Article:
# Did we get something back?
die "Couldn't get $url" unless defined $content;


LWP:Simple provides our Perl script with the ability to make request against URL resources such as the Flickr. This part of the script simply defines the URL given the Flickr method and arguments previously mentioned, makes the actual request and then preforms a simple test to check if something, anything, was returned back given the request made.

Ideally, the next step is to preform some additional testing on the data contained in $content, part of which would be wrapped around the parsing of the XML file using the XML::Simple module. XML:Simple makes dealing with XML files, reading or writing, in Perl a piece of cake. In this case, importing an XML file into a reference to a hash of hashes from which needed values can be found using various key indexes. That is, a Flickr photo id, for example, is a value within the photo element, which is in turn a nested element of photos:



can simply be referred in Perl as:



For placing a photo on Google Map based on location the basic pieces of information needed are:

  • latitude: self explanatory
  • longitude: self explanatory
  • photo id: self explanatory
  • farm: needed for building the image source URL of where the image resides. No doubt farm represents which collect of servers, server farm, the image actually resides in.
  • server: needed for building the image source URL of where the image resides. No doubt server represents which server within the given server farm, the image actually resides on.
  • secret: a unique value given by Flickr to a photo which, in theory, can't be guessed and can only be obtained via proper requestes based on given permissions.

Interestingly, while Flickr's will return an image's title, it does not return the image's description. For that a second method call is required, requires the api_key and the photo_id. An optional secret argument, assigned to each photo, can be included to skip permissions checking.

Bring this final list of desired information together;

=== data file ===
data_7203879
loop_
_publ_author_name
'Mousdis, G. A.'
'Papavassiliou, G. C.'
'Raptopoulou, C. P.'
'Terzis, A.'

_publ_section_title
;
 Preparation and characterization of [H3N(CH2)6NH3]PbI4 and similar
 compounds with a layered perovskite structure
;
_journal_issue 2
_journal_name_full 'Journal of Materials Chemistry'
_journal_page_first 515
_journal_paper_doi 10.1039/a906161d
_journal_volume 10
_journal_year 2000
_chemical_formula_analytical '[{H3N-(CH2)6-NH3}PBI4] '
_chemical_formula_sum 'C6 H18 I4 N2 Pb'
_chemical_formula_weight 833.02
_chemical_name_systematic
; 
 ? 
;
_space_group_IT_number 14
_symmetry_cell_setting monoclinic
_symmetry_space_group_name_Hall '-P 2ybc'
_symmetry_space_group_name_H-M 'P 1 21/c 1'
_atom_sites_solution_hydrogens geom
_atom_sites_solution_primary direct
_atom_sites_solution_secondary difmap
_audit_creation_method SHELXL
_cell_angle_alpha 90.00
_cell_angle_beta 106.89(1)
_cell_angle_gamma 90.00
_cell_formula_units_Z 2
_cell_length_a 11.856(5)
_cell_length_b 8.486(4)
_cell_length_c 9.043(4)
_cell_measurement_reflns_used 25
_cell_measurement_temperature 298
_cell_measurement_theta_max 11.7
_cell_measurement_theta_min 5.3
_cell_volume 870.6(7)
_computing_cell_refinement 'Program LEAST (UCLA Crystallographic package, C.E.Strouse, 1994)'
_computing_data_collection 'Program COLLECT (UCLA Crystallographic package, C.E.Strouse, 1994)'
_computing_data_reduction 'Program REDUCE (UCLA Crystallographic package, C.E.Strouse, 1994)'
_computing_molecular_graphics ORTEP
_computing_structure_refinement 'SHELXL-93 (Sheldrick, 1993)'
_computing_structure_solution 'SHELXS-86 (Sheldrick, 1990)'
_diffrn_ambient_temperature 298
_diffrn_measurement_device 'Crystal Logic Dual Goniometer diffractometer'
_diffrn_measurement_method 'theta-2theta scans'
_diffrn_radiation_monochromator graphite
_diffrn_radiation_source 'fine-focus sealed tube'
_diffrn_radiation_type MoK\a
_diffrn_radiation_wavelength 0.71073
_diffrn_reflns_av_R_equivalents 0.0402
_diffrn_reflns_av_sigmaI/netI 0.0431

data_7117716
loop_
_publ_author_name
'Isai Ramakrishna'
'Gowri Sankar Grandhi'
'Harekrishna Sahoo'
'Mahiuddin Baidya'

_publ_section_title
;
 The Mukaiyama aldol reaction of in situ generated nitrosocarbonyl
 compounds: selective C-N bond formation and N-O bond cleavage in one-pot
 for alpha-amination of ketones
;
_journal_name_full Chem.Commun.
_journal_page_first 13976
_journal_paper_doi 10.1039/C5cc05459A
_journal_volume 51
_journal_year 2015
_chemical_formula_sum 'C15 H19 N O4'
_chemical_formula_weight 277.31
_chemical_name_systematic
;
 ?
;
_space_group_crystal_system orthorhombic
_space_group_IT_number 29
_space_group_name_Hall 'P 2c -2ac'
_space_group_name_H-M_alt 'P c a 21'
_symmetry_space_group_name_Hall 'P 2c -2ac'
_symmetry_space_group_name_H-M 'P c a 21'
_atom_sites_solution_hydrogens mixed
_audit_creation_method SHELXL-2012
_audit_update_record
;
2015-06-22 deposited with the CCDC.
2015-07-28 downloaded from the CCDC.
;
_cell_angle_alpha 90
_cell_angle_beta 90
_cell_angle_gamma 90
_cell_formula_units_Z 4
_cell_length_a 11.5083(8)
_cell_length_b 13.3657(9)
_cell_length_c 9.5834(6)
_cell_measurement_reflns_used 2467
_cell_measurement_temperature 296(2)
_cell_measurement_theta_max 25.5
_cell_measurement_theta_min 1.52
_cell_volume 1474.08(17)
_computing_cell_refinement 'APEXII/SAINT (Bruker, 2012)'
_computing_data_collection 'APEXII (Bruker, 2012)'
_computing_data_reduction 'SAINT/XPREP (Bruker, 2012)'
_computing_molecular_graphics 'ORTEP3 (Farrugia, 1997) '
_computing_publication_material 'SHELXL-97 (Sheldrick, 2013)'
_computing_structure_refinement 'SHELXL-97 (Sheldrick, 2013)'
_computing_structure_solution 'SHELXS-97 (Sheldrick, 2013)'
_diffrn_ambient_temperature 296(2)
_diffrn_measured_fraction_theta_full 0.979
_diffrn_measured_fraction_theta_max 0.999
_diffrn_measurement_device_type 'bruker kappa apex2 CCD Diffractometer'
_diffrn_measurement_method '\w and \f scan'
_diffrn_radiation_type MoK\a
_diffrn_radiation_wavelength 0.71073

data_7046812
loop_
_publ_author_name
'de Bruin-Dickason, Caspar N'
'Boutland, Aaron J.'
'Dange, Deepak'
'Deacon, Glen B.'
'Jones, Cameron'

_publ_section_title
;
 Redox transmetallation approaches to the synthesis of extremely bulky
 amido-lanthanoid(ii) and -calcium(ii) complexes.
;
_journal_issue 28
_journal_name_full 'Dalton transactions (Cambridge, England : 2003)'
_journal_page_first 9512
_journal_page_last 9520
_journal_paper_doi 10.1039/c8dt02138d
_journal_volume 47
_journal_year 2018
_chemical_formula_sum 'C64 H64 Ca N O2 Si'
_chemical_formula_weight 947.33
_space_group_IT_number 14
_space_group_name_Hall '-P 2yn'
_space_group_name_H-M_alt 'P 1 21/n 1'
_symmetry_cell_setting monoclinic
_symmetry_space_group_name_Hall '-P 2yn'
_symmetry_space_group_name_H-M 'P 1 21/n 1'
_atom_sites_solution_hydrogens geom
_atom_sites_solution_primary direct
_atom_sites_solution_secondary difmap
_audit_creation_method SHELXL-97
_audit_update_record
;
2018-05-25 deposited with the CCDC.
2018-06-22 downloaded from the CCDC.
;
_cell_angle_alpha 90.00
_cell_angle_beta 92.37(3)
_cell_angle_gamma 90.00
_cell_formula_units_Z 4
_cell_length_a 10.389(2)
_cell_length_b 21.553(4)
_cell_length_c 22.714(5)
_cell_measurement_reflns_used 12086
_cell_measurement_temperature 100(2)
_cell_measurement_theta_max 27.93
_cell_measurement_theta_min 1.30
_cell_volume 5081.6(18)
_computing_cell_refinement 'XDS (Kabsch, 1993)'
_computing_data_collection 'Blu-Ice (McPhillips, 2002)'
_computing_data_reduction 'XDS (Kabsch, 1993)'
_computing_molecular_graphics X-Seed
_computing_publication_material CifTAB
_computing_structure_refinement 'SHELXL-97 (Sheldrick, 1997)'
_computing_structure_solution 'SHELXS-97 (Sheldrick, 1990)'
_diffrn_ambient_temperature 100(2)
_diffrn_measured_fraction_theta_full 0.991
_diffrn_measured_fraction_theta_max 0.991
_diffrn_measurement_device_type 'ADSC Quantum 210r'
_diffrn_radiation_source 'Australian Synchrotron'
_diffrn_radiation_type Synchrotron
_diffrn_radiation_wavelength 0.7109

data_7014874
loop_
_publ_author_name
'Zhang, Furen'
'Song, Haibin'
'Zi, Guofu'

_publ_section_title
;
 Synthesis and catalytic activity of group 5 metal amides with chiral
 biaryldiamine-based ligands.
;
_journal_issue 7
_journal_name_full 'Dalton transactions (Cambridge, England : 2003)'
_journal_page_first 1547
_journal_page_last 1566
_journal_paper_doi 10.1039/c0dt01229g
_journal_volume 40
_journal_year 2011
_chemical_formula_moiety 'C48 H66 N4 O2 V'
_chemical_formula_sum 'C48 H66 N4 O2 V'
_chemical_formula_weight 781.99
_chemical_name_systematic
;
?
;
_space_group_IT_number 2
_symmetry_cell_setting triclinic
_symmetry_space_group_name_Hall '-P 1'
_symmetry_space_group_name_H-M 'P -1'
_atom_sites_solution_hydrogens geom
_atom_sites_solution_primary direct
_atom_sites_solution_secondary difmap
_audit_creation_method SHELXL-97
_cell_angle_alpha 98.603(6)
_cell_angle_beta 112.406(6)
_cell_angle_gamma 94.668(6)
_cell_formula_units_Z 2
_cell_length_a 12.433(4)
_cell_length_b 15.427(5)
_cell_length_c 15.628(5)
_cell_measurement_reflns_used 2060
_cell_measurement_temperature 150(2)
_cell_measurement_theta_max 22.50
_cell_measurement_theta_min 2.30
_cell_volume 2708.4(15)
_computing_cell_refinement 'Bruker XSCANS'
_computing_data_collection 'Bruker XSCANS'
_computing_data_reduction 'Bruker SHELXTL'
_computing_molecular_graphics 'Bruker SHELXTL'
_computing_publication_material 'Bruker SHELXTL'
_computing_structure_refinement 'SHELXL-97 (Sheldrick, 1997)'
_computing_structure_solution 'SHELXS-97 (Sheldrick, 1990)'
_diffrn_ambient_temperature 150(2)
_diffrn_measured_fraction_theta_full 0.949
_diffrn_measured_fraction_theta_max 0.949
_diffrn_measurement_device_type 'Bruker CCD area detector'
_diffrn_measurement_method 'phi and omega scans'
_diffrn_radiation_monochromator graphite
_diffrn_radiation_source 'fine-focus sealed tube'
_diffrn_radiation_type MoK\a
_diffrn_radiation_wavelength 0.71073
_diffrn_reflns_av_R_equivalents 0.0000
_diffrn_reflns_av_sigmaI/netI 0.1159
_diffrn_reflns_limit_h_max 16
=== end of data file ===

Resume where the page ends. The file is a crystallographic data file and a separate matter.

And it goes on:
• latitude
  • longitude
  • photo id
  • farm
  • server
  • secret
  • taken
  • description

  the Perl code looks like this:

my ( $lat, $long, $farm, $server, $photo_id, $secret, $taken, $desc );
my $data = $xml->XMLin($content);
my $photo = $data->{photos}->{photo};

# Parse out required data for each photo returned from search request
while ( my ($id, $values) = each(%$photo) ) {

        $desc = "";
        $photo_id = $id;

        $secret = $photo->{$photo_id}->{secret};
        $server = $photo->{$photo_id}->{server};
        $farm = $photo->{$photo_id}->{farm};
        $lat = $photo->{$photo_id}->{latitude};
        $long = $photo->{$photo_id}->{longitude};

       # Build and make the second request for photo specific information,
       # description and date taken
        $url = "" .$photo_id. "&secret=".$secret;
        $content = get $url;
        die "Couldn't get $url" unless defined $content;

        my $info = $xml->XMLin($content);
        my $photo_info = $info->{photo};

        # Parse photo specific results
        while ( my ($key, $value) = each(%$photo_info) ) {

                $taken = $photo_info->{dates}->{taken};

                if ( ref( $photo_info->{description} ) ne "HASH" ) {
                        # If we get a HASH then description is empty
                        $desc = $photo_info->{description};




The last task for our Perl parser is to print out the collected data via standard out. While there are a number of different formats to choose from; text delimited, XML or JSON ranking in as the top three, sticking with a keep it simple mentality, JSON is the way to go.

JSON is a lightweight data-interchange format that is not only easy for indivudals to read and write but is also easy for machines to parse and generate. If fact, while a JSON module does exisit for encoding data in Perl all that is needed in this instance is the following print startment: